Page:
To be clear, we are all capable of containing multitudes and I highly recommend it. Are the existing canonic favorites so rich, so inventive, that you could spend your life plumbing their depths and never be done? Absolutely. Are there also countless other works, particularly by historically marginalized composers, that deserve to be played and heard more? Without a doubt. Two things can be true at once; this is what some people call “complexity.”
All of this coalesces into an eternal pantomime of absurdity where young artists, trained from childhood to follow templates and not take risks, are forced in interviews to wade boldly into the shallows of cliché. Their relatively anodyne statements about music’s universality seem blandly soothing in an era where social media amplifies increasingly unhinged political beliefs, bad actors churn out disinformation in service to growing their personal brand, and “fake news” is a convenient device used to resolve cognitive dissonance. Asked for their takes on the social issue du jour, musicians often default to the “music is universal” line as a defense: our art stands above the filth of reality. As the late Linda Shaver-Gleason pointed out in 2018: “The erroneous belief that the equal tempered scale derives directly from the laws of physics can feed an unwarranted sense of cultural superiority, which can have very nasty implications, as we see all around us today.”
I don’t blame young artists for refusing to play in the muck (personally speaking, “cancel culture” discourse makes me want to walk into the sea). But it’s also frustrating that mild political views are touted as quirky hallmarks of well-roundedness, or a radical break from tradition when music is supposed to represent our full humanity and challenge our most tired, unexamined notions. I am not advocating that classical musicians start participating in the outrage mill or issue provocative statements on every hot-button topic, but it’s worth asking who this silence serves. It’s certainly not the musicians themselves, whose choices of concert wear, eyewear, and footwear (or lack thereof) become the subjects of 950-word op-eds and endless debate that overshadows their artistry. I bristle at the stereotype that classical music is a dull cadre of easily spooked, fusty old men, but the genre’s own acolytes aren’t helping me out much here.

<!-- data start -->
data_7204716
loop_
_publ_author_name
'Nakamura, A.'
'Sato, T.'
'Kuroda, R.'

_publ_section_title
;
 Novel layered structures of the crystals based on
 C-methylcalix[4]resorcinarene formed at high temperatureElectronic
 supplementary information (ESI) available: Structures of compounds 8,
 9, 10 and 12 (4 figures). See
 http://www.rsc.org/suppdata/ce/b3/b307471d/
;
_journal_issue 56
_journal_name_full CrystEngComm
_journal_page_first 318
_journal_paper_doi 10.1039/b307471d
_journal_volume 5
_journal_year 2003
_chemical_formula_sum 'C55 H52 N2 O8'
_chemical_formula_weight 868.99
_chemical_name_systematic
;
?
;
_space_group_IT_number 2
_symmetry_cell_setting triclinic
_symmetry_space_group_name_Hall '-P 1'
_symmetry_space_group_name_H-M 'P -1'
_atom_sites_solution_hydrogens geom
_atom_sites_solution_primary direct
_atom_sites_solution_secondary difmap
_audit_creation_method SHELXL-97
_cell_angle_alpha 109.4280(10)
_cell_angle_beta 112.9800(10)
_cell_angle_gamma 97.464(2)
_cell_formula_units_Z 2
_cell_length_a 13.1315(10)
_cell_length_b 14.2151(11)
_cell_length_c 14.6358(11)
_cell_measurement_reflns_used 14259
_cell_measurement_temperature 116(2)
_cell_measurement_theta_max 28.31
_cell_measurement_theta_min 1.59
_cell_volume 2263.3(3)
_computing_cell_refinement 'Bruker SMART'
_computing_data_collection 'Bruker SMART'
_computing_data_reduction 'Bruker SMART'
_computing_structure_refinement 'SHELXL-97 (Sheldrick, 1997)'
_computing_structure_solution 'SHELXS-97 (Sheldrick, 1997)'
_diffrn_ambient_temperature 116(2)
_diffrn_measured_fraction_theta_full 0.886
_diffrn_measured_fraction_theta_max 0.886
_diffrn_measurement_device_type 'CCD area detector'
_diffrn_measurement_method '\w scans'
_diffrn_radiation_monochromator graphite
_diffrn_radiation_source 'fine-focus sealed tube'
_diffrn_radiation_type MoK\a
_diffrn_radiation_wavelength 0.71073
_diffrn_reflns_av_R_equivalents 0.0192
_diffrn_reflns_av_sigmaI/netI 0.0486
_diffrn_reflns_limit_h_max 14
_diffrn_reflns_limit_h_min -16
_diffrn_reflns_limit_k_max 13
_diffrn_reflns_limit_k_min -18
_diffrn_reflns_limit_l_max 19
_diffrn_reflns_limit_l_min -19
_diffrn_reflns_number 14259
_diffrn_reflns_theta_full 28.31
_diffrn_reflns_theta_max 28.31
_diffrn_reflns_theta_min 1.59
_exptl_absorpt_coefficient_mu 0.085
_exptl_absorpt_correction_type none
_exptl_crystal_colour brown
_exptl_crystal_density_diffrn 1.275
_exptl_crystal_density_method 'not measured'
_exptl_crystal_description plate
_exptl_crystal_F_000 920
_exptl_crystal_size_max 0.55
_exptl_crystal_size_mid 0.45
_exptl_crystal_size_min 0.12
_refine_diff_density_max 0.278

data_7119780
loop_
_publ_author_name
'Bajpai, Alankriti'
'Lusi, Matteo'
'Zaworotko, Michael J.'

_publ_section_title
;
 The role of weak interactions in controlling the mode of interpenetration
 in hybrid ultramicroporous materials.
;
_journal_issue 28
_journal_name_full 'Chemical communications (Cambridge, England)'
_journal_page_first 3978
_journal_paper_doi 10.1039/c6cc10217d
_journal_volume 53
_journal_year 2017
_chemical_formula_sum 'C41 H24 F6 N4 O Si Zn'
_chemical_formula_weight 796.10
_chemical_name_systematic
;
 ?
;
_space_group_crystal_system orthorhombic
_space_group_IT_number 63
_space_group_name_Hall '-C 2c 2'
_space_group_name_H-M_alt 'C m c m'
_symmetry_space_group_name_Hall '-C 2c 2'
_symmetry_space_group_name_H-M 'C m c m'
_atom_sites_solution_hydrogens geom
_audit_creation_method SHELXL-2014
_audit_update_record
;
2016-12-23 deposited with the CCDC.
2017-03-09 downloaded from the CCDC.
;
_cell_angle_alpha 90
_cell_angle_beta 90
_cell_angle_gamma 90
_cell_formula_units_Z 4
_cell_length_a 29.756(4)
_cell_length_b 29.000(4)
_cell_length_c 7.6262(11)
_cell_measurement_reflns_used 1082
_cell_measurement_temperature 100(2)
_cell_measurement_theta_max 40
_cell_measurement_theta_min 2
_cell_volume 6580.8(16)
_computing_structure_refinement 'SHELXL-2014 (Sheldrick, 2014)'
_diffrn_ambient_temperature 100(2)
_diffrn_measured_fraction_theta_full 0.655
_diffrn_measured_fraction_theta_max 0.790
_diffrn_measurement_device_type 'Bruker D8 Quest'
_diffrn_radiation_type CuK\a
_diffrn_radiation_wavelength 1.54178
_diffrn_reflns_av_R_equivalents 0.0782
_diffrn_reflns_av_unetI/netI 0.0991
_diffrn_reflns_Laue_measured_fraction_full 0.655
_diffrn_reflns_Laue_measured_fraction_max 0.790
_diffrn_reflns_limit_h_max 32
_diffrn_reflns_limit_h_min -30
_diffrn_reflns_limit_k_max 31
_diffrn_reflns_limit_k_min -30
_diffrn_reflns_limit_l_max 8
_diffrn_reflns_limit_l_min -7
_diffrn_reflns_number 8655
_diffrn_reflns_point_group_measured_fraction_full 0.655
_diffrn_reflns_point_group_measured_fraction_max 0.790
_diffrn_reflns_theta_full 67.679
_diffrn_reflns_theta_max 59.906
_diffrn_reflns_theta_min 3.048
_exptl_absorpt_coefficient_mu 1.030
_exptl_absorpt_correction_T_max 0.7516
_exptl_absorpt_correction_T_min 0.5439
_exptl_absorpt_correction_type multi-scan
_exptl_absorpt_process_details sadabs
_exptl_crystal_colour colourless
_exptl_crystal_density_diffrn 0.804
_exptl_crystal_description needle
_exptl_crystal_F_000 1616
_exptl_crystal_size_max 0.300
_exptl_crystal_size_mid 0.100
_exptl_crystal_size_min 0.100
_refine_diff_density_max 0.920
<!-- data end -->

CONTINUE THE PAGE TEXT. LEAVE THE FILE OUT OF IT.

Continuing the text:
What’s more, I cannot fault the young performers at the center of these profiles for the structural issues in classical music. By the time they’re labeled “up and coming,” they’ve already been mentored and guided by star teachers, labels, managers, and publicists who know exactly how the game is played and have handed down hard-won wisdom. They’re shaping a young artist in the industry’s own image. In return, audiences collect their performances like Pokémon cards. For all their appeal and power, many of these virtuosos don’t have the freedom to take risks—at least not until they’re established, old and wizened in their thirties, at which point they’re contracted out years in advance with punishing schedules that don’t allow for slow exploration, of their music or of themselves.
The problem with classical artist profiles, then, is not the artists themselves; it’s the way we discuss and approach classical music in the first place. We want the purity of sameness in our young artists, we want our art to be surgically removed from the complex messiness of everything else in the world, and we want to be assured that everything new can still be discovered in works we already know. It’s worth asking what we lose when we are handed everything we want. ¶